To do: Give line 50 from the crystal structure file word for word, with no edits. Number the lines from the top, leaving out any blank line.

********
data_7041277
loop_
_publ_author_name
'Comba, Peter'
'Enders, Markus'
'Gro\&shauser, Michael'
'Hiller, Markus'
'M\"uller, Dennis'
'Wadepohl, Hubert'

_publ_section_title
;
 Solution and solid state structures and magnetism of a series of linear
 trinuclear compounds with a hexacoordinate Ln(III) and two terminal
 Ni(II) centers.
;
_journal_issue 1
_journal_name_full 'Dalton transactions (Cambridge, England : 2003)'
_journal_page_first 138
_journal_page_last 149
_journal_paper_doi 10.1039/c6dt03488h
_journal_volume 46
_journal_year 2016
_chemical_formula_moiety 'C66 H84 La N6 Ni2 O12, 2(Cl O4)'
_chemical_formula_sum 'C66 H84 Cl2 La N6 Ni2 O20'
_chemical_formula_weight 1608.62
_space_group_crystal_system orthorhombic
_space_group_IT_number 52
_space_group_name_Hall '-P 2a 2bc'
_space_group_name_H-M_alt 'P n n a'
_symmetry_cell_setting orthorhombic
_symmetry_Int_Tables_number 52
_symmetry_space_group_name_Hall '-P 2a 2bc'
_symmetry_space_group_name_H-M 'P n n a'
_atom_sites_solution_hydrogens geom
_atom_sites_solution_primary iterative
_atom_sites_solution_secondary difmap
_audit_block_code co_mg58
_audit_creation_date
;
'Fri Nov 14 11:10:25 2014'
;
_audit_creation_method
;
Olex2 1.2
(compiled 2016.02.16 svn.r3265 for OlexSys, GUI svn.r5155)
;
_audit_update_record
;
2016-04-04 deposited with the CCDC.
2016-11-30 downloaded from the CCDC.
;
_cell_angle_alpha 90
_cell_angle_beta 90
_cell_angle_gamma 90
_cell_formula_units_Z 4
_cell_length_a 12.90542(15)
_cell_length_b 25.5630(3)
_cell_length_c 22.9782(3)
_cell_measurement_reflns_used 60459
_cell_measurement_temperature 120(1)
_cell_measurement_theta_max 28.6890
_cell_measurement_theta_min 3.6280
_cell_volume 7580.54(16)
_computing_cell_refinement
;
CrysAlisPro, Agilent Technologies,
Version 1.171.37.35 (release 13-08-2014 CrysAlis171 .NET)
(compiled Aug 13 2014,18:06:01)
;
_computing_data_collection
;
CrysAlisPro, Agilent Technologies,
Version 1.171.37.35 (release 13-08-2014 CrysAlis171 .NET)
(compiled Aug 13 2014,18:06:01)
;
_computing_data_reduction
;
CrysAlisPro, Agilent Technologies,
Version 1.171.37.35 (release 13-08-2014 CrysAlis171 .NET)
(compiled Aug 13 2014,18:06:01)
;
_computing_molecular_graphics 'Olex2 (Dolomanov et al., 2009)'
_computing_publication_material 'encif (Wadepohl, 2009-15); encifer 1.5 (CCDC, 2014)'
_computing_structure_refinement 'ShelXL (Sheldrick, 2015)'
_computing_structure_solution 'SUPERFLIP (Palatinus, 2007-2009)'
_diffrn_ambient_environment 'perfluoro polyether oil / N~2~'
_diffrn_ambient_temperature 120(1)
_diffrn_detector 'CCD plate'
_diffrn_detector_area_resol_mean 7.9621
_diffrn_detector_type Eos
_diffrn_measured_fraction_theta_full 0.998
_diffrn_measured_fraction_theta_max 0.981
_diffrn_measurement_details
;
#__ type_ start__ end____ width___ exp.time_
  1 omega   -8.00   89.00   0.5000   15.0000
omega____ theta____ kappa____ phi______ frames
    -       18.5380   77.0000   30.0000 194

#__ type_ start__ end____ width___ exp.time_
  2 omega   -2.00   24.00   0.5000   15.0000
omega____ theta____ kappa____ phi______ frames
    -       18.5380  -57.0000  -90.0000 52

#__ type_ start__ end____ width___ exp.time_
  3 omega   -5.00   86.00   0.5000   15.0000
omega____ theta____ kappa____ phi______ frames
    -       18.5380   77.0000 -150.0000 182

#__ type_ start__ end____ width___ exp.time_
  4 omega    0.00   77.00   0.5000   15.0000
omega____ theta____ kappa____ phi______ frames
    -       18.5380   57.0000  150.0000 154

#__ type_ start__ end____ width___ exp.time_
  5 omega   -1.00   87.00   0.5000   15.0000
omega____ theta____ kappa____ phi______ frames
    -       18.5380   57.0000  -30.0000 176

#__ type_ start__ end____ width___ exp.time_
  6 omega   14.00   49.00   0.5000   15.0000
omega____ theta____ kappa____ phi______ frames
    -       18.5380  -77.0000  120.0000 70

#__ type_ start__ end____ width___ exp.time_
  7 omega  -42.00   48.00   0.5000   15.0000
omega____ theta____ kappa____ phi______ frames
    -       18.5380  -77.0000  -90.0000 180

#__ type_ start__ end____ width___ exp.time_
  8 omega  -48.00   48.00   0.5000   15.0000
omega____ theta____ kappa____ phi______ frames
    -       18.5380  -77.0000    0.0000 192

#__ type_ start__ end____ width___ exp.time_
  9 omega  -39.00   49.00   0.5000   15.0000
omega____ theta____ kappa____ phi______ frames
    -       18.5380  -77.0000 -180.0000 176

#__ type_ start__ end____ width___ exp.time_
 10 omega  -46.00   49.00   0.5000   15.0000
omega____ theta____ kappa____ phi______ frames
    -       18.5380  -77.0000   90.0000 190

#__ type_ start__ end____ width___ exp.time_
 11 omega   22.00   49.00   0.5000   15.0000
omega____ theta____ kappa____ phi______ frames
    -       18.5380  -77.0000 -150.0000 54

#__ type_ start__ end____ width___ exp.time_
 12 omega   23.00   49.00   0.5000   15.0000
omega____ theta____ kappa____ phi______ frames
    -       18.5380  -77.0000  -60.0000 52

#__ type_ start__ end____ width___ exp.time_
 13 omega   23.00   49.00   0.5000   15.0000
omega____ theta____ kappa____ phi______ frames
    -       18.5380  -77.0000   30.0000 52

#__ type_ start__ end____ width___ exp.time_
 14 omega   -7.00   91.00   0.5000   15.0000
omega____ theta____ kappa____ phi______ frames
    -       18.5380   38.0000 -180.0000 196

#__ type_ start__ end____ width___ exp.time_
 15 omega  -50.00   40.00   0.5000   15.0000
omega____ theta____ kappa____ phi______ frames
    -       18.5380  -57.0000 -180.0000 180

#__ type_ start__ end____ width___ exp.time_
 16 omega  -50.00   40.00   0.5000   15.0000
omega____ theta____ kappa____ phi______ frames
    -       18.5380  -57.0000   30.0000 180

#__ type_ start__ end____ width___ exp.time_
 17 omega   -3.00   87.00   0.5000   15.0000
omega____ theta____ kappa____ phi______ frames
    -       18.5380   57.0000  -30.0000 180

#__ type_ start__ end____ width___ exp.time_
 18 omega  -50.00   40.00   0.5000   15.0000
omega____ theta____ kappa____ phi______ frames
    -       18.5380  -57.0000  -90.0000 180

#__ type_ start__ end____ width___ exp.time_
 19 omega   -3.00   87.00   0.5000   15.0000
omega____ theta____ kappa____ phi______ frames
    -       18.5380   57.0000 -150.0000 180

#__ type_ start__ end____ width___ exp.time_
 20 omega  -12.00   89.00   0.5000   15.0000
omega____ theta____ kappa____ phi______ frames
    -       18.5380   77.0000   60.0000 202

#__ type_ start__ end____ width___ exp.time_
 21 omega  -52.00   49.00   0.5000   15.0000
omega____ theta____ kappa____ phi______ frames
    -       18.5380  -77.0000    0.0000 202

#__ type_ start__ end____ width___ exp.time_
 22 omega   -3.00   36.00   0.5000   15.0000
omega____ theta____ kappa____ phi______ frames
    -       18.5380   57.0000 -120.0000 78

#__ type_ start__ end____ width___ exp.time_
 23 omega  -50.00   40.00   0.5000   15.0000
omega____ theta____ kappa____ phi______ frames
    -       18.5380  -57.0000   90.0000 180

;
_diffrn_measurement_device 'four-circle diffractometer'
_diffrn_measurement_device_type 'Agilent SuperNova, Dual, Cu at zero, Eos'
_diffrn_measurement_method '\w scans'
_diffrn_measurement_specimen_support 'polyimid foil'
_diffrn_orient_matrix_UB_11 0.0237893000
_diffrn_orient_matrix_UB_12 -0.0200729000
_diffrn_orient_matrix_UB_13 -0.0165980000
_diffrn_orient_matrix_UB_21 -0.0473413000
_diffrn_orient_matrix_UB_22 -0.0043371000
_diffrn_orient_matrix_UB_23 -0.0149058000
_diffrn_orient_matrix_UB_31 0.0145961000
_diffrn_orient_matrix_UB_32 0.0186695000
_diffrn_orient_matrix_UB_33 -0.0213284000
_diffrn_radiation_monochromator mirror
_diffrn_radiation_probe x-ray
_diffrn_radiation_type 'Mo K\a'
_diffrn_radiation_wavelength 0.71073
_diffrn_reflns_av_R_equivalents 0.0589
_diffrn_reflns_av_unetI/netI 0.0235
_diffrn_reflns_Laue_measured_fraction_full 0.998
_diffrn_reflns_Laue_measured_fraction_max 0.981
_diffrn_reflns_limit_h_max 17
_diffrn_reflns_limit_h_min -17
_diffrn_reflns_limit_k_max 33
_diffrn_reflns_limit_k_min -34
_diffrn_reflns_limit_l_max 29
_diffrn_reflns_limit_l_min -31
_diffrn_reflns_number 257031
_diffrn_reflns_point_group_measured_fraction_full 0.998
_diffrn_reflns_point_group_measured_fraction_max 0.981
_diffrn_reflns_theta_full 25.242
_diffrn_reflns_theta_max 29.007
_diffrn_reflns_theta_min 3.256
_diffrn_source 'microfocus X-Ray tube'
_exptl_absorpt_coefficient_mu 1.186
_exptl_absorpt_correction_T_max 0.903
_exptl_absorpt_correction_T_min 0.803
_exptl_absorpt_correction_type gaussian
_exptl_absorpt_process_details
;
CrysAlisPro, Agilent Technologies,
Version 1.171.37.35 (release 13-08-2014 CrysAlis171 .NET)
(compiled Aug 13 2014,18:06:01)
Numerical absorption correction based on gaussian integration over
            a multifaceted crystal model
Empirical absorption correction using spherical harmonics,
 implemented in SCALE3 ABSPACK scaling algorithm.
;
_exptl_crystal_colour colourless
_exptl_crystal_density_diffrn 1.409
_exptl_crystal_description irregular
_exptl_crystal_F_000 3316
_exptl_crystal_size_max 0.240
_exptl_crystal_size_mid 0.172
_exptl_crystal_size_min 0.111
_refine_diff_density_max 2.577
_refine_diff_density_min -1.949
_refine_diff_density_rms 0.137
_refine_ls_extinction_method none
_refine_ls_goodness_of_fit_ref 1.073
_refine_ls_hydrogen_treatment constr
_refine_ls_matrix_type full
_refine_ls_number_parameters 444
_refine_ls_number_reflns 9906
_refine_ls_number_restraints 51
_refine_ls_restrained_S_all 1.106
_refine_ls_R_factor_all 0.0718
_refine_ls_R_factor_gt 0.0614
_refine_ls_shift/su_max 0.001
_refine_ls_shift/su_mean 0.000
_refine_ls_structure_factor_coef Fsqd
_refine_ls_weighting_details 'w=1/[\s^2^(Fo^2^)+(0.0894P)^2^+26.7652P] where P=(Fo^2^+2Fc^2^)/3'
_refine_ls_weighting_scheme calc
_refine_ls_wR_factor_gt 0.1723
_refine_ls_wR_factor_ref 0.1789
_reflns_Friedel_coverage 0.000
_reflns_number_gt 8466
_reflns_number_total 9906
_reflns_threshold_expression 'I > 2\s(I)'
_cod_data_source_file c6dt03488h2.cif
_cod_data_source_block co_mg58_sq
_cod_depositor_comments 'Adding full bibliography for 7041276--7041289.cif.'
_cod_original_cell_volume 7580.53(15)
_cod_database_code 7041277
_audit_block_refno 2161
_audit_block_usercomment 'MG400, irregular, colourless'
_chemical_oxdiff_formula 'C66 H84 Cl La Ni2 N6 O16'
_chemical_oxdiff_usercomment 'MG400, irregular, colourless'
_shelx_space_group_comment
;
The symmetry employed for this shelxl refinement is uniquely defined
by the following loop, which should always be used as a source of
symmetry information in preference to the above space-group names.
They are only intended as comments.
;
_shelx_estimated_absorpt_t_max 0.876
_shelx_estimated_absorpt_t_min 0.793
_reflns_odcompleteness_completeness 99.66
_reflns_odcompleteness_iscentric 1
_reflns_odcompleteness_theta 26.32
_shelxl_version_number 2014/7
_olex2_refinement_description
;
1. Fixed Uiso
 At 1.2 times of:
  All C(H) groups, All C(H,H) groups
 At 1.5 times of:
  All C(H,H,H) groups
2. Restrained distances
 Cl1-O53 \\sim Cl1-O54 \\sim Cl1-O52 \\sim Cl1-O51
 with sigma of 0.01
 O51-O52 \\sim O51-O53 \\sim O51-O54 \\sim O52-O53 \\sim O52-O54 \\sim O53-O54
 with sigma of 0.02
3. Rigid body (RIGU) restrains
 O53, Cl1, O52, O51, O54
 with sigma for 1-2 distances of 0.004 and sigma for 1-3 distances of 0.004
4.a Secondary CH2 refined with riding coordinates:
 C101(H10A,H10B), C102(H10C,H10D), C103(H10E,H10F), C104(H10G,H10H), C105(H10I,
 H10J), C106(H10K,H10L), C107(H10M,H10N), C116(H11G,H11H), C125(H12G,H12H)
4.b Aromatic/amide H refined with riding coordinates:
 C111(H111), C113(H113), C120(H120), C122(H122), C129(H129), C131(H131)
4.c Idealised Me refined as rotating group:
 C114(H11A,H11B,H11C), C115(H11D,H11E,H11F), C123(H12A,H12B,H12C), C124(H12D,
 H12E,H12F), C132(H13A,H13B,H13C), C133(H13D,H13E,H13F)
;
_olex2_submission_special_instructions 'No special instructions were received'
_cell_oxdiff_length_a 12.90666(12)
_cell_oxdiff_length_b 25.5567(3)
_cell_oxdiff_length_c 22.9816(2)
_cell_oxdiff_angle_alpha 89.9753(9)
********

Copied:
2016-11-30 downloaded from the CCDC.